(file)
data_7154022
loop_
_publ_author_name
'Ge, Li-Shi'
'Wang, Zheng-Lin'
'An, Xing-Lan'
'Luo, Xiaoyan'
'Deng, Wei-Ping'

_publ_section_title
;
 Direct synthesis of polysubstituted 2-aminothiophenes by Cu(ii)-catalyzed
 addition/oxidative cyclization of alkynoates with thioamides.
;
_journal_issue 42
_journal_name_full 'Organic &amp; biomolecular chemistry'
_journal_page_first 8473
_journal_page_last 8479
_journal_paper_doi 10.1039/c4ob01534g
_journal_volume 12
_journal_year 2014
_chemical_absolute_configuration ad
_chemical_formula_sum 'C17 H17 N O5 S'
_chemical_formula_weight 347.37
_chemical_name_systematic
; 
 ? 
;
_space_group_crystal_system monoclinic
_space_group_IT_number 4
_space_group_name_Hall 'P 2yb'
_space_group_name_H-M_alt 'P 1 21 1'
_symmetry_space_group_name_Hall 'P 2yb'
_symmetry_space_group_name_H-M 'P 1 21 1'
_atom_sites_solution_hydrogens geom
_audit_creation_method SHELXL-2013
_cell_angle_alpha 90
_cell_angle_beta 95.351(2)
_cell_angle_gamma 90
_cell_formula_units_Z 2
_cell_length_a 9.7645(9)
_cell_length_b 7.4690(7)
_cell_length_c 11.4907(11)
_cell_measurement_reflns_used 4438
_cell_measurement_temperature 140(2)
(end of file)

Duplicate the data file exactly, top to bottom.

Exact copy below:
data_7154022
loop_
_publ_author_name
'Ge, Li-Shi'
'Wang, Zheng-Lin'
'An, Xing-Lan'
'Luo, Xiaoyan'
'Deng, Wei-Ping'

_publ_section_title
;
 Direct synthesis of polysubstituted 2-aminothiophenes by Cu(ii)-catalyzed
 addition/oxidative cyclization of alkynoates with thioamides.
;
_journal_issue 42
_journal_name_full 'Organic &amp; biomolecular chemistry'
_journal_page_first 8473
_journal_page_last 8479
_journal_paper_doi 10.1039/c4ob01534g
_journal_volume 12
_journal_year 2014
_chemical_absolute_configuration ad
_chemical_formula_sum 'C17 H17 N O5 S'
_chemical_formula_weight 347.37
_chemical_name_systematic
; 
 ? 
;
_space_group_crystal_system monoclinic
_space_group_IT_number 4
_space_group_name_Hall 'P 2yb'
_space_group_name_H-M_alt 'P 1 21 1'
_symmetry_space_group_name_Hall 'P 2yb'
_symmetry_space_group_name_H-M 'P 1 21 1'
_atom_sites_solution_hydrogens geom
_audit_creation_method SHELXL-2013
_cell_angle_alpha 90
_cell_angle_beta 95.351(2)
_cell_angle_gamma 90
_cell_formula_units_Z 2
_cell_length_a 9.7645(9)
_cell_length_b 7.4690(7)
_cell_length_c 11.4907(11)
_cell_measurement_reflns_used 4438
_cell_measurement_temperature 140(2)